M.O. Odo*, P.A. Okorie, F. Azi and V.N. Nwobasi

Department of Food Science and Technology, Ebonyi State University,
P.M.B.053, Abakaliki, Nigeria.

Abstract

This study reports the effect of different levels of wheat/cassava composite flour on liver architecture of wistar rat. The cassava variety- TMS 98/419 and Twenty (20) male wistar rats were used for the study. The ages of the wistar rats ranged between 10-12 weeks and weighed 90-100 g.  After one (1) week period of adaptation, the rats were divided randomly into five groups (A, B, C, D and E) of four (4) rats per group. Group A served as the control while groups B, C, D and E were the experimental groups. The blood glucose levels and body weight of the animals were monitored. The result showed that among the different rat groups, their body weights increased from week 2 of the study while their blood glucose levels significantly decreased (P<0.05) with increase in the quantity of cassava flour. The histo-pathological analysis showed that from 20 % cassava flour substitution, significant distortion of the liver architecture of the wistar rats were observed resulting in intra-hepatic haemorrhage as well as necrosis.  The result revealed that 10 % cassava flour substitution is adequate as this has no effect on the liver architecture of the wistar rat.

Keywords: Wistar rat, wheat flour, cassava flour, composite bread, and liver architecture.

INTRODUCTION

Bread is one of the most widely consumed food products in the world and bread making technology is probably one of the oldest technologies known [1]. It is an important staple food for many countries. The product is basically made of hard wheat flour, yeast, fat, sugar, salt and water [2]. It is a cereal product that is naturally low in protein and nutritionally not a balanced diet because it is low in lysine, an essential amino acid [3].

Due to the high cost, geographical scarcity and high demand for wheat flour, efforts are being directed toward the provision of alternative source of flour, for bread making. Hofmann et al. [4] reported that composite bread can be made by substituting 5, 10, 15, 20 and 30% plantain flour for wheat flour. According to Idowu et al. [5], the possibility of using starchy staples for bread making depends on the physical and chemical properties of the product. In the light of this, cocoyam, cassava, taro and other tuber crops have been found to be alternative sources of major raw materials for bread making [6].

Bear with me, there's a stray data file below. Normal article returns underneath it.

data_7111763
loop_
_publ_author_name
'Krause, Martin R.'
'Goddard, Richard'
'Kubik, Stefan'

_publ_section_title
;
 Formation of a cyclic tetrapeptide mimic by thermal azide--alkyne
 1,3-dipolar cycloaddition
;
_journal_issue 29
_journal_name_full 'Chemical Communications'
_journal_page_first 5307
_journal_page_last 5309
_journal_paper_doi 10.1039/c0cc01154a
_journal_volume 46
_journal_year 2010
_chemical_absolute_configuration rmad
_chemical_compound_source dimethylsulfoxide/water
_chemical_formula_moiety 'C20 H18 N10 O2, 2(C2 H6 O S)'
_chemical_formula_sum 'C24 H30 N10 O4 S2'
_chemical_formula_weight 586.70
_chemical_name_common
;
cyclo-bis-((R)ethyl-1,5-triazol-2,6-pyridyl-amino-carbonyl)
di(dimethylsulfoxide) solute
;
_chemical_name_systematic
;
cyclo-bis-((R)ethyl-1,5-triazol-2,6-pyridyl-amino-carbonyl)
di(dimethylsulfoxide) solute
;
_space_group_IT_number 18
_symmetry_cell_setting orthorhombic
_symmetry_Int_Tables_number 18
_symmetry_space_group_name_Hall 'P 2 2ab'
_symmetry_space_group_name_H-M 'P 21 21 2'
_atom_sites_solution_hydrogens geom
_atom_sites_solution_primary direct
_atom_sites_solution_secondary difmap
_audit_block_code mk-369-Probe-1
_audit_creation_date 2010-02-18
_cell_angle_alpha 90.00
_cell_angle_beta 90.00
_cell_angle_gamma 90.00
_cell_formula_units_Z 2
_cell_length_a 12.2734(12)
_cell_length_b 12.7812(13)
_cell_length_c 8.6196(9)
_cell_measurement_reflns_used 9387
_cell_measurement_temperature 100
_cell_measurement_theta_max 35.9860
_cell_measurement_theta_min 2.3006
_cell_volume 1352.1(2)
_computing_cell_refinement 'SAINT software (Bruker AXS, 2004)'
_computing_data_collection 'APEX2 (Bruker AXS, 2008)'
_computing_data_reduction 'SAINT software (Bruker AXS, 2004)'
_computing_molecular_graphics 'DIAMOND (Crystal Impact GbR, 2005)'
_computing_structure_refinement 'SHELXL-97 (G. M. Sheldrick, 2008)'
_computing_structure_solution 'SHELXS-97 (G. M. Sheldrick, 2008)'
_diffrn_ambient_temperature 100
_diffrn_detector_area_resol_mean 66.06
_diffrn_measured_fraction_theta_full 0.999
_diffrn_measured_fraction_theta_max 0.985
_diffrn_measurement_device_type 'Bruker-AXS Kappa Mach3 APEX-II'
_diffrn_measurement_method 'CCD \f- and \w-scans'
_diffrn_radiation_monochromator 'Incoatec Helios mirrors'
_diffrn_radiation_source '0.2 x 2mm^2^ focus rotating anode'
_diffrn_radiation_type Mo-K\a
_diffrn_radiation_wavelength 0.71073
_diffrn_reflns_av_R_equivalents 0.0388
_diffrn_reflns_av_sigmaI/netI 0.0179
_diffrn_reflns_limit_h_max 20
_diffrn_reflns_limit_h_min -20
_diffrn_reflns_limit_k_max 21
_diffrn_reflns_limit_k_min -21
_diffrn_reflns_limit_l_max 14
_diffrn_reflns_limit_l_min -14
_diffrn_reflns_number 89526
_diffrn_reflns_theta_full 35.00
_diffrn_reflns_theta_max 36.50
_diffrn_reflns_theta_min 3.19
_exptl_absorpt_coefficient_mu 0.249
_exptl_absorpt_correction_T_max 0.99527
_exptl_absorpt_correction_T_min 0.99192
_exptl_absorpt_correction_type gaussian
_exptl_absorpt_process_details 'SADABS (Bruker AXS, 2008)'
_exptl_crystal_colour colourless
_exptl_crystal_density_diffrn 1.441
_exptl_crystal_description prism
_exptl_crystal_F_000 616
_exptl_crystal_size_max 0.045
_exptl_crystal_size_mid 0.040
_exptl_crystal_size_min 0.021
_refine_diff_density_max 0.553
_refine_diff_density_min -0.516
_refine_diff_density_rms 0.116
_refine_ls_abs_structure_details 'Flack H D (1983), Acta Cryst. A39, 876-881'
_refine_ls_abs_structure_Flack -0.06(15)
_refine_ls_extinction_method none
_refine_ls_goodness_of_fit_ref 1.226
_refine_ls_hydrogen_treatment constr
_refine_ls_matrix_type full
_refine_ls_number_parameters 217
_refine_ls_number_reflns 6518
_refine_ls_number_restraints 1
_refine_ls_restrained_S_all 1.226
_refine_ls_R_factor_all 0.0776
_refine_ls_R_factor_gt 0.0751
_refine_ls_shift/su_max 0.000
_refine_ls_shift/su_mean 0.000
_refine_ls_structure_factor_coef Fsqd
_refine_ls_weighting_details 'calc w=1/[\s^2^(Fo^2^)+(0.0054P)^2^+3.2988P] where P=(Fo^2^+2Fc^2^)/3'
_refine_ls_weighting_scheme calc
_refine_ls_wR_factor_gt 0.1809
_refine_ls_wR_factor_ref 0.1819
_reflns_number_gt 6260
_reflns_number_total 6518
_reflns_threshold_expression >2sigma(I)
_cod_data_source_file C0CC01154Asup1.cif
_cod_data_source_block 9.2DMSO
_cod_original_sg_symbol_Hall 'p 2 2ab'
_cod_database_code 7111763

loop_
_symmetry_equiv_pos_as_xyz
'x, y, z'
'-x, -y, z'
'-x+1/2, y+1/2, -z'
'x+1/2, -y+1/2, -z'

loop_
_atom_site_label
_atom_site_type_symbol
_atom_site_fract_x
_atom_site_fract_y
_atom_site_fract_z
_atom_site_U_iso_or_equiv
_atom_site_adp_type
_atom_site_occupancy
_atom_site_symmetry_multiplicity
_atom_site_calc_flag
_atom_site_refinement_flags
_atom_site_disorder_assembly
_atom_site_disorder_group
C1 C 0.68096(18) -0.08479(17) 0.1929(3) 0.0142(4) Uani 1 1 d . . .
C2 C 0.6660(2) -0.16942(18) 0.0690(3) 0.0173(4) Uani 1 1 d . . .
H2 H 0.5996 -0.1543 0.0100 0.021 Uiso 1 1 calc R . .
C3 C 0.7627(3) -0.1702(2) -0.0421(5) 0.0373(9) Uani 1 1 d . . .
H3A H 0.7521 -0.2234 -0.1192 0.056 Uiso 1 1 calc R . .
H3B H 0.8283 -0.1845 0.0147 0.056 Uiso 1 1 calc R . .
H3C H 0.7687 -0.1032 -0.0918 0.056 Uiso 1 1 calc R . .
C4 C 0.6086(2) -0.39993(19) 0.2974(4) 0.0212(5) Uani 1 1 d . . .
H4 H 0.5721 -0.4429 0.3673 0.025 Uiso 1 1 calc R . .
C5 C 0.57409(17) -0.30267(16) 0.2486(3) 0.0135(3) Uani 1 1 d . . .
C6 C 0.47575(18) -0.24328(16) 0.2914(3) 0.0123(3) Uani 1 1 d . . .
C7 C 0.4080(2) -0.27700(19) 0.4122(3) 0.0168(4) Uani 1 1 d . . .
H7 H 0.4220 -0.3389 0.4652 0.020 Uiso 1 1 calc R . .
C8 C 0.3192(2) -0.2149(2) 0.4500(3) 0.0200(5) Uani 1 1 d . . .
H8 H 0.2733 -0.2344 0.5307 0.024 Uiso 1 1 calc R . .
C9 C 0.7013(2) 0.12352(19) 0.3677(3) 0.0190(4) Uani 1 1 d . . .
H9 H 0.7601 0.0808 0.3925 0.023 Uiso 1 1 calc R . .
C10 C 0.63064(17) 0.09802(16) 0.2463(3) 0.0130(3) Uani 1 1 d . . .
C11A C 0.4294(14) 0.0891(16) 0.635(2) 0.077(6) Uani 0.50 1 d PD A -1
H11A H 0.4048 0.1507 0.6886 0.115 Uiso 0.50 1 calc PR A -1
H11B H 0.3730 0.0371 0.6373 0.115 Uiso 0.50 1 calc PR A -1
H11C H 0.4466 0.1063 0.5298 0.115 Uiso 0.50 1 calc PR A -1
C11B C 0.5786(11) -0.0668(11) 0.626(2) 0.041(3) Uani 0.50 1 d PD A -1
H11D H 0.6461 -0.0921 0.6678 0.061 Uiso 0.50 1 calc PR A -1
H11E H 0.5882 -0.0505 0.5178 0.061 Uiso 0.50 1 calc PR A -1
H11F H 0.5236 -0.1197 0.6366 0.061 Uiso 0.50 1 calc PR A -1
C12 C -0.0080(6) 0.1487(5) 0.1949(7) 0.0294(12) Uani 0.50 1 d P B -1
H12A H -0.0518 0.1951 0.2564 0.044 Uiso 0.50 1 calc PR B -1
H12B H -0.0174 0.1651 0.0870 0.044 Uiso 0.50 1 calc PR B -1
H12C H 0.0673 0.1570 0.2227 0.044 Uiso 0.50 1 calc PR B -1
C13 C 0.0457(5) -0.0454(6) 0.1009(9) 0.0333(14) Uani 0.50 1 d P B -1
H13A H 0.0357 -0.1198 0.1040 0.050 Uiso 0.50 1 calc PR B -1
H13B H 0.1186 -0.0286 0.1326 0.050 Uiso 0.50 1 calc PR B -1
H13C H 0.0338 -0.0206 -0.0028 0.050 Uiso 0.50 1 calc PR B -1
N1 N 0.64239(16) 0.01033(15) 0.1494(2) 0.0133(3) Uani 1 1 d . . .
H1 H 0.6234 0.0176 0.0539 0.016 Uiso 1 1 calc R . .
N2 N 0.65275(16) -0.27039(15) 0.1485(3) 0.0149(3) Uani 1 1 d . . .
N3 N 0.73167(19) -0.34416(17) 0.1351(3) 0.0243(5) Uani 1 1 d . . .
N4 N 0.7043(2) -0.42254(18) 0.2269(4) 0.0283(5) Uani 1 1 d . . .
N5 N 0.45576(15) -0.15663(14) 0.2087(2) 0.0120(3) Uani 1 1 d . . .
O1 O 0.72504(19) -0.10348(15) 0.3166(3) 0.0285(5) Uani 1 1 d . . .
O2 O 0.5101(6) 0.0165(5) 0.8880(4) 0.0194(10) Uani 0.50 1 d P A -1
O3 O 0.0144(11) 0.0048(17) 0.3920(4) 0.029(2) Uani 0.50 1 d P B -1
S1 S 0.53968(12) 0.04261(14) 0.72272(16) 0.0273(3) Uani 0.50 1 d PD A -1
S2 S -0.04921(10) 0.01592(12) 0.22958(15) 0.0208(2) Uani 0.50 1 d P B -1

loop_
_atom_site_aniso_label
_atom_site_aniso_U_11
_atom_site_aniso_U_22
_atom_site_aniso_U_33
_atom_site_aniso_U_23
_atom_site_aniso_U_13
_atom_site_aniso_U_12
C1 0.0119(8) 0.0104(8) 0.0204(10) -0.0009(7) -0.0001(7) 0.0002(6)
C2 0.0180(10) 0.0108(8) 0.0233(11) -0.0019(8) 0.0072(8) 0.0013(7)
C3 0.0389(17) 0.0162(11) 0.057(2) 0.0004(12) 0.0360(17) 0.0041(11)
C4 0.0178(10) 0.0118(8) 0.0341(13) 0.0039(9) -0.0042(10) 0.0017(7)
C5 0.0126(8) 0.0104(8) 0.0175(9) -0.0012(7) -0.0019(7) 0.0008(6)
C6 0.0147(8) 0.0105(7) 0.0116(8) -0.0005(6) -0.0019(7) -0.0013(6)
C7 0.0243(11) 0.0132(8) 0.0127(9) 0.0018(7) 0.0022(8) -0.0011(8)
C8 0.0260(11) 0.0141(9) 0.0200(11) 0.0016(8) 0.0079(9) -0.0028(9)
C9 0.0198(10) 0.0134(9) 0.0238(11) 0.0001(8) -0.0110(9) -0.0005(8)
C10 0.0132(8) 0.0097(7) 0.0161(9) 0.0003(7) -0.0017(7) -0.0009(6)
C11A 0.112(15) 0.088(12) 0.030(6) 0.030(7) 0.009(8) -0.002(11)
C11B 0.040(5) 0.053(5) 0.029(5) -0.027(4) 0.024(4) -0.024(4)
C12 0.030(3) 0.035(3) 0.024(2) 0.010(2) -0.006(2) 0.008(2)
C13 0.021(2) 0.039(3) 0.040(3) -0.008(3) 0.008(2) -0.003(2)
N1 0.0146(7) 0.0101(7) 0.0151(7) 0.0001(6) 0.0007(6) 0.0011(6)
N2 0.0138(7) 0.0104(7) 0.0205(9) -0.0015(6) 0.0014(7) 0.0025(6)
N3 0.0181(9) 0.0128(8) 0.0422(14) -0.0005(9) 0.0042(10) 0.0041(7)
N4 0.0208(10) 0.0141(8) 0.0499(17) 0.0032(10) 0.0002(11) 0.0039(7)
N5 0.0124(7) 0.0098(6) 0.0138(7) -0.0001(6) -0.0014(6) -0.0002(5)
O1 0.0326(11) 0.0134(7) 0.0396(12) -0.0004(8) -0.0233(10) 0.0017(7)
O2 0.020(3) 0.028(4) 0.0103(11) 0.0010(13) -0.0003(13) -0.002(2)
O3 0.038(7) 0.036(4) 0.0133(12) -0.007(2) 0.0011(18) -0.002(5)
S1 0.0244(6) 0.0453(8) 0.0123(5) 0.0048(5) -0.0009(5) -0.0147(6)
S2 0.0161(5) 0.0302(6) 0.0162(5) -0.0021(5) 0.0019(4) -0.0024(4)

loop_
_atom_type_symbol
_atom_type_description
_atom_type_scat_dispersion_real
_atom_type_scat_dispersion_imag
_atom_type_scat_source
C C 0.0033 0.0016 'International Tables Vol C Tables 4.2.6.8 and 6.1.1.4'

Cassava (Manihot esculenta Crantz) is a perennial crop, it grows well in the tropical poor soil and can withstand drought. Nigeria is ranked highest in the production of cassava [7]. In spite of its high cyanide content, cassava products with encouraging international market, efforts are being made to achieve the quality standards especially if processed to reduce its cyanide content [8]. According to Giami et al. [6], up to 20 % substitution of cassava flour had no adverse sensory and organoleptic effects on bread. Because of this, wheat-cassava composite bread is gaining general acceptance.

Nigeria and most developing countries are largest importer of American red winter wheat [9]. This implies that these countries are totally dependent on foreign country for their bread production. Therefore, the use of wheat-cassava flour for production of baked goods would help to lower the dependency of developing nations on imported wheat. Although cassava is known to be high in cyanide, new and improved cassava varieties have been found to be in low cyanide levels. Thus, the purpose of this study is to determine the effect of wheat-cassava composite bread on the liver architecture of wistar rat.        

MATERIALS AND METHODS

Source of Materials
Cassava variety (Tropical Manihot Species (TMS) 98/419) was purchased from Ebonyi State Agricultural Development Programme (EBADEP) Onuebonyi, Ebonyi State. The wheat flour, margarine, sugar, concentrated milk, salt, and dried yeast were purchased from Abakpa Main Market, Abakaliki, Ebonyi State, Nigeria.

Preparation of Cassava Flour
The cassava variety TMS 98/419 was washed with tap water and peeled using stainless steel knife and sliced into chips. The sliced cassava chips were soaked in tap water for 5 hours. The soaked cassava chips were sun-dried until the moisture content was reduced to less than 15 %. The dried cassava chips were milled into flour using attrition milling machine. After milling, the flour was sieved using sieve mesh size 20, to achieve uniform particle size. The cassava flour was used together with wheat flour for the bread production.

Bread Baking Procedure
The dough was prepared using straight dough method. The dough was prepared with 100 % wheat flour, 90/10, 80/20, 70/30 and 60/40 % wheat-cassava flour substitutions. The bread baked with 100 % wheat flour was used as control.  Six hundred grams (600g) of the dough was baked at 230 oC for 20 minutes using gas oven. Baking was done in duplicates.

Experimental Animals